Government ministers splurged at least £150 million buying masks with the wrong kind of straps from a ‘family office’ owned through an offshore holding firm.
Ayanda Capital Limited won a £252 million contract to supply an undisclosed number of face masks to the Department of Health and Social Care in April, at the height of the coronavirus pandemic, without any competitive tender process.
The firm – which describes itself as “a London-based family office focused on a broad investment strategy” – is owned through a Mauritius-based holding company and headed by Tom Horlick, a former director of investment bank Kleinwort Benson.
According to The Times, the contract included an order for 50 million high-strength ‘FFP2’ medical masks – costing between £150-180 million, comprising the entire health system’s expected annual consumption.
Officials have now admitted that the 43.5 million Chinese-made FFP2 did not meet the requisite standards and could not be used in the NHS, legal documents revealed. They have elastic ear loops instead of straps that tie around the back of the wearer’s head, raising concerns that they can not be securely fixed.
Links to Truss
Ayanda Capital – which is based in London – has no history of PPE procurement, and claims to specialise in “currency trading, offshore property, private equity and trade financing”. The government paid the company £41.25 million of the £252 million contract up front.
The deal was brokered by Andrew Mills who, as TLE revealed last month, is one of twelve advisers to the Board of Trade, chaired by International Trade Secretary Liz Truss. According to LinkedIn, Mills has been a ‘Senior Board Adviser’ to Ayanda Capital since March.
Mills reportedly made the initial approach to the government in the name of Prospermill, a small firm he set up with his wife last year – which has not yet filed any accounts and has just £100 of share capital.
Horlick has sought to blame the government for the problems with the mask, telling The Times that at a “late stage in our contract” officials had asked to switch the small number of FFP2 masks not then delivered “to headbands from early loop design [and] we are working with [the Department of Health and Social Care] to try to assist them with this matter”.
‘Real cause for alarm’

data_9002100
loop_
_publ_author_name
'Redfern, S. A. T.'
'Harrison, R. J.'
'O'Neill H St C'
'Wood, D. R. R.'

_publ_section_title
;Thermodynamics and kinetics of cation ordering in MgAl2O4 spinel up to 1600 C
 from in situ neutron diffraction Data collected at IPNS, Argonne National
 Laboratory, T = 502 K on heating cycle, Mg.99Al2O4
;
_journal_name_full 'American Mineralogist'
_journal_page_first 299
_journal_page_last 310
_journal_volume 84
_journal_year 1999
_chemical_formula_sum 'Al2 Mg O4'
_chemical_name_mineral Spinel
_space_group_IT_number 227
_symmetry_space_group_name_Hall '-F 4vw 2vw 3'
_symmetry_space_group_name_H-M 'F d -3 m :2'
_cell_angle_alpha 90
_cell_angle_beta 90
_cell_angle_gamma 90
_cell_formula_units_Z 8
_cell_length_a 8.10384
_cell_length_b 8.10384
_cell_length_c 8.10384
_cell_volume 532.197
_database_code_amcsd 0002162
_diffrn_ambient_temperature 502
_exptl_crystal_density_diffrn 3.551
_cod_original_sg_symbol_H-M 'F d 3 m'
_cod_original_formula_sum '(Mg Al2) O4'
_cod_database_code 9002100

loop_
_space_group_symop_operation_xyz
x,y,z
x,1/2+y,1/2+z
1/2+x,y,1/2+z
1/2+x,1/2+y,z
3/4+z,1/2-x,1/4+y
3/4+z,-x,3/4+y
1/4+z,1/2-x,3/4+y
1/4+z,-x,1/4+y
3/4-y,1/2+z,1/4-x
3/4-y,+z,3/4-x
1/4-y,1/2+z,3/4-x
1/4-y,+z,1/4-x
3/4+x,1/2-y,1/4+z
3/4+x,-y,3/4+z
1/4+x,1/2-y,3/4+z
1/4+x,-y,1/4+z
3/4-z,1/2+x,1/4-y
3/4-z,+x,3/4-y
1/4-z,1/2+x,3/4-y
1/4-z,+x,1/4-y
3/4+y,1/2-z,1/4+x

The revelation that tens of millions of masks are not fit for purpose came in response to a legal case brought by the Good Law Project, which is pursuing a judicial review of how ministers awarded three lucrative PPE contracts to firms with little or no expertise at the height of the pandemic.
Jolyon Maugham QC, Director of Good Law Project said: “Good Law Project wrote to Government on three contracts each worth over a hundred million pounds – with respectively a pest control company, a confectioner and a family hedge fund.
“Each of those contracts has revealed real cause for alarm – including, on Ayanda, that around £150m was spent on unusable masks. What other failures remain undiscovered?
“We also do not understand how Government came to place – and this is Government’s own story – a £250m contract with a family owned hedge fund at the direction of a box fresh £100 company owned by an advisor to and enthusiastic supporter of Liz Truss.”
Good Law Project is already demanding a judicial review into the government’s awarding of a £108 million PPE contract given to PestFix – a little-known pest control firm based in Sussex, with just 16 members of staff.
According to filings on Companies House, Crisp Websites Limited – which trades as PestFix – has cash assets of just over £19,000. It was reportedly the only bidder for the PPE contract.
A further £108 million in contracts was handed out to a company called Clandeboye Agencies Limited – a sweet wholesaler with no proven expertise or experience in supplying PPE.
The National Audit Office has been urged to investigate the multi-billion pound procurement of PPE during the Covid-19 pandemi, while the National Crime Agency – the UK’s answer to the FBI – is now monitoring PPE procurement for suspected fraud.
Julia Patterson, founder of Every Doctor – a non-profit campaign group bringing the case against the government with Good Law Project – said:
“It is horrifying that during the worst crisis in the NHS’s history, the government entrusted large sums of public money in the hands of companies with no experience in procuring safe PPE for healthcare workers.”
A Department of Health and Social Care spokesperson said they were unable to comment due to ongoing legal proceedings.